Monday, October 24, 2011


By Phyllis Reynolds Naylor                                                                                                            
                                                                                                                  Set in the rural Appalachian hills of West Virginia along the Ohio River Valley, Shiloh, the 1992 Newbery Medal winning book, tells the story of young Marty Preston and his compassion for a young beagle dog being mistreated by his owner. Marty names the dog Shiloh, after the small area of Tyler County.  The dog's owner, Judd Travers, is mistreats his animals, hunts out of season, and will often cheat the local shop owner, Mr. Wallace. 

When the beagle dog Shiloh follows Marty home, Marty's dad, Ray Preston, insists that it be returned to its owner. When the Shiloh returns, Marty decides to hide the dog. After Shiloh is attacked by another dog, it is revealed that Marty is harboring the dog. A visit to the veterinarian, and Shiloh is once again returned to abusive Judd Travers.   

Reading Shiloh for a student in West Virginia is probably the equivalent of reading Bridge to Terabithia for a young Virginian student.Phyllis Reynolds Naylor has uncannily captured the vernacular of this particular part of West Virginia. Typically the dialect in this region is not conventionally southern, but a mixture of a distinct Appalachian blend influenced by the area’s close proximity to Pittsburgh, PA. Evident when the vile Judd Travers says: 
“He’s no dog to me at all the way he keeps runnin’ off. It’s fourth time he’s left the pack when I had him out huntin’. I got to teach him a lesson. Whup him good and starve him lean. Wondered if you’d seen him.” This particular dialect seems to rely simply on important words, with no consideration of syntax. (You should he my mother and I have a conversation!)

The book is often read during third, fourth, or fifth grade. The short chapters and simplistic language are easy for young students. But, I believe it is the story of a young boy standing up for what he believes is right that is the most captivating for students. Marty tells Judd: "I'll get the game warden up here, show him the spot the doe was hit, the blood, and when he finds the deer at your place, he'll believe me."Marty begins to assert his position and will no longer stand for Judd Travers' dirty dealings. Is Marty justified in his blackmail, or has he sunk to the likes of Judd just to save a dog? These are the rich questions students begin to tackle as the read this book.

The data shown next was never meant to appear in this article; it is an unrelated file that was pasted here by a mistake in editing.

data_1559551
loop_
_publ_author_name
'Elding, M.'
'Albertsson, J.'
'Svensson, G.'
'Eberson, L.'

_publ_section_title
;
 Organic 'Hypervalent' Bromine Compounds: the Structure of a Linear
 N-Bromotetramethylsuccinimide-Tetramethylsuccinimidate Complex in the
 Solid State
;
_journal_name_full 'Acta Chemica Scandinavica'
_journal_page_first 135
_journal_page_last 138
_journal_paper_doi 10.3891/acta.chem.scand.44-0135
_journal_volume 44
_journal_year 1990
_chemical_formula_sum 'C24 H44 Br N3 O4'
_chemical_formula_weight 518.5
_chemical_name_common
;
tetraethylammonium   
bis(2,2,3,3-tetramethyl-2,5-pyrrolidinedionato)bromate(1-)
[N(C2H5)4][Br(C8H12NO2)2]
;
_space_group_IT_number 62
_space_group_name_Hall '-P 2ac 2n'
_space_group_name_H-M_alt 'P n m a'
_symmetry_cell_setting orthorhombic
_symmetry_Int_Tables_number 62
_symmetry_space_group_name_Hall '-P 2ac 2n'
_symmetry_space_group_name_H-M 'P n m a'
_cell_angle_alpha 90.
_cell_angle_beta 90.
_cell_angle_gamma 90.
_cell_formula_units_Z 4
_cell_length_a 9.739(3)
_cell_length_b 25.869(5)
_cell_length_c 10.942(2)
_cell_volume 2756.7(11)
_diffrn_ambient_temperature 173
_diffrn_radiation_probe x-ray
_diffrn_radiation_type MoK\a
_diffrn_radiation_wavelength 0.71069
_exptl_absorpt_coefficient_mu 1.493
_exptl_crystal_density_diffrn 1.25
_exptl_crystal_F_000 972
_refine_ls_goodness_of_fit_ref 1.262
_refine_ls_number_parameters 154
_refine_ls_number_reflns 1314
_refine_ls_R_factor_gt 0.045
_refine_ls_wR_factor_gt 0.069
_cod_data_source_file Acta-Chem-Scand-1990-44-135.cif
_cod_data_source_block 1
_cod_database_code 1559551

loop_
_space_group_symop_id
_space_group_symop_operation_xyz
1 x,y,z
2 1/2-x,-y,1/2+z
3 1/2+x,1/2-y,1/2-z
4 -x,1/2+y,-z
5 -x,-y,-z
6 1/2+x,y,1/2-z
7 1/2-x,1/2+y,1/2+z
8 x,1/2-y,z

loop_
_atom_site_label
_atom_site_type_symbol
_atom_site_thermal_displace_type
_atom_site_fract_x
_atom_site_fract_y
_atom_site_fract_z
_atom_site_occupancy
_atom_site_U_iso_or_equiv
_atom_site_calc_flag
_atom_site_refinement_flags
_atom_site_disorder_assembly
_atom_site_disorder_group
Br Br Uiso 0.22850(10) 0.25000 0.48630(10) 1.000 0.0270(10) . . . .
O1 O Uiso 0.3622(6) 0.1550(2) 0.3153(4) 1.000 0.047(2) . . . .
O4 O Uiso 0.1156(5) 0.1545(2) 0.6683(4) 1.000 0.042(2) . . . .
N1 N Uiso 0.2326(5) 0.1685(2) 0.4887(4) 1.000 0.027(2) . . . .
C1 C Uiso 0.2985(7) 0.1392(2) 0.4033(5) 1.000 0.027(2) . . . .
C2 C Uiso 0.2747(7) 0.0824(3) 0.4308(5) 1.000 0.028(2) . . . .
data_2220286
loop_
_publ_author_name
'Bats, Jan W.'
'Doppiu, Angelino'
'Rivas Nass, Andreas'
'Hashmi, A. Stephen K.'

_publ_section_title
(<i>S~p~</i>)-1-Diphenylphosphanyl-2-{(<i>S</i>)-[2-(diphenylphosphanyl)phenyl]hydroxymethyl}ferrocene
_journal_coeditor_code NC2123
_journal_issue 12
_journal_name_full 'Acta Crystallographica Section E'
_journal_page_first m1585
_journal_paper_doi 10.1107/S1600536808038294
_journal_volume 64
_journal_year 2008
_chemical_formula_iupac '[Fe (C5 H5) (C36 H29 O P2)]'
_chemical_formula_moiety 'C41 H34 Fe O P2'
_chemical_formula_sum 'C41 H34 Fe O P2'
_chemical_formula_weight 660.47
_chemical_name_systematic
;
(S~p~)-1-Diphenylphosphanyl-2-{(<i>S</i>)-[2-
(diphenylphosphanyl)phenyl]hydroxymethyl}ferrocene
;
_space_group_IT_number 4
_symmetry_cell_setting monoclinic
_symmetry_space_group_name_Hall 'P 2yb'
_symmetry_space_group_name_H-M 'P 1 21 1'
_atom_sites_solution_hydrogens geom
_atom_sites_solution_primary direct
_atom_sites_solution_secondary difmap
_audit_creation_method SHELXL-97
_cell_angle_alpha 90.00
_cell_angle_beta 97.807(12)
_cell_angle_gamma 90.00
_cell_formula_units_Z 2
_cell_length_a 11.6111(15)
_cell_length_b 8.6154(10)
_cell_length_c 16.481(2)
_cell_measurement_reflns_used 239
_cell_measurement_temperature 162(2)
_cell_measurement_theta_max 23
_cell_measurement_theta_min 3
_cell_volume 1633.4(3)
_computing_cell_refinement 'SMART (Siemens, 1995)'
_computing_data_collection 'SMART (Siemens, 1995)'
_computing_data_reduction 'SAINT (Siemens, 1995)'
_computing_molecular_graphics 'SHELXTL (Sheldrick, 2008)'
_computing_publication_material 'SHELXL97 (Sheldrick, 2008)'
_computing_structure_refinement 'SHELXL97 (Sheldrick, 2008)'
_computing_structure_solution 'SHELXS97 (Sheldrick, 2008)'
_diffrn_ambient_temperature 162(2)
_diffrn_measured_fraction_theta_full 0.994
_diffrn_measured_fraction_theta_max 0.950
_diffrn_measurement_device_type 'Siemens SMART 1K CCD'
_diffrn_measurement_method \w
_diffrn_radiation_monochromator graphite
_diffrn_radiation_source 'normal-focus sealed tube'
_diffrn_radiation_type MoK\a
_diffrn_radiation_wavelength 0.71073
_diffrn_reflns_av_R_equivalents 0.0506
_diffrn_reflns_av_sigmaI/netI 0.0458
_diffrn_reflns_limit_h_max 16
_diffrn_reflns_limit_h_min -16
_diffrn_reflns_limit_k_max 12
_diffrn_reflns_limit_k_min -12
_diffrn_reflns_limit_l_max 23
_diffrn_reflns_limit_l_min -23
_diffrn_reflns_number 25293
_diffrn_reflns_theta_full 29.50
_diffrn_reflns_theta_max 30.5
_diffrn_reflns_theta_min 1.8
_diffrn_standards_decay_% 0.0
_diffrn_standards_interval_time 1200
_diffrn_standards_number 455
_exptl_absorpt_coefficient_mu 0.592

Eleven-year old Marty lives with his parents and two sisters in the small town of Friendly, WV. The towns of Sistersville, Friendly, and Middlebourne are all real places. I have made a map here to show the different places in the area.

My grandmother particularly loved this book because she grew up in the orphanage in Middlebourne (pictured left). To be able reconnect to her childhood, and ask those ethical questions in which Marty struggles with, I believe the book really made an impact on her. She suffered great abuse at the hands of many people like Judd Travers who would foster her and her sister, Pearl. Once, when we were visiting Tyler County, she mentioned how many people use to have animals, and how poorly these animals were treated. If there was no financial gain involved, then animals were usually just abused and neglected. I often wonder if that is how she felt growing up an orphan? 

Compelling and compassionate, Shiloh has helped shed light on the very dark subject of abuse. The power of the human-animal bond, as well as the moral and ethical dilemmas, are presented well in this novel. A classic piece of children's literature, Shiloh can be enjoyed by all ages. 


  1. Very nice review, Rob! That is sad to hear about your grandmother's childhood. It is hard to imagine how differently some people's lives can be. It's nice that she was able to connect with Shiloh on a deeper level.

    The subject of abuse may be very real to some children so perhaps the decision to choose this book to be read in a classroom should be carefully considered.

  2. Rob,
    I think you made a really important point by stating that while the language of this book may be simple, the subject matter certainly is not. This book really raises some serious ethical questions and could definitely promote a very interesting discussion, typically not seen in the classroom. Do you think that some of the subject matter is too adult for the late elementary students that generally are reading this book?

  3. First of all, I think it is so awesome that you were able to meet the real Shiloh! What a great connection to the book.

    This book does tackle very difficult issues. I would hope that in our classrooms, we will be able to create a welcoming and non-threatening atmosphere for our students, so if they feel the need to talk to us about an issue, they can. I thought about the video clip we saw in technology last week about the little girl who was homeless, and felt comfortable enough to approach her teacher about her own situation after hearing a read-aloud about homelessness. Then again, like someone mentioned today in class, this can be really helpful or painful for a student. Its a tough one.

  4. Great Book Club Today!
    Just FYI....Here is that Study Guide that someone had told me about. Thought it might be handy if we do use it in our classrooms someday!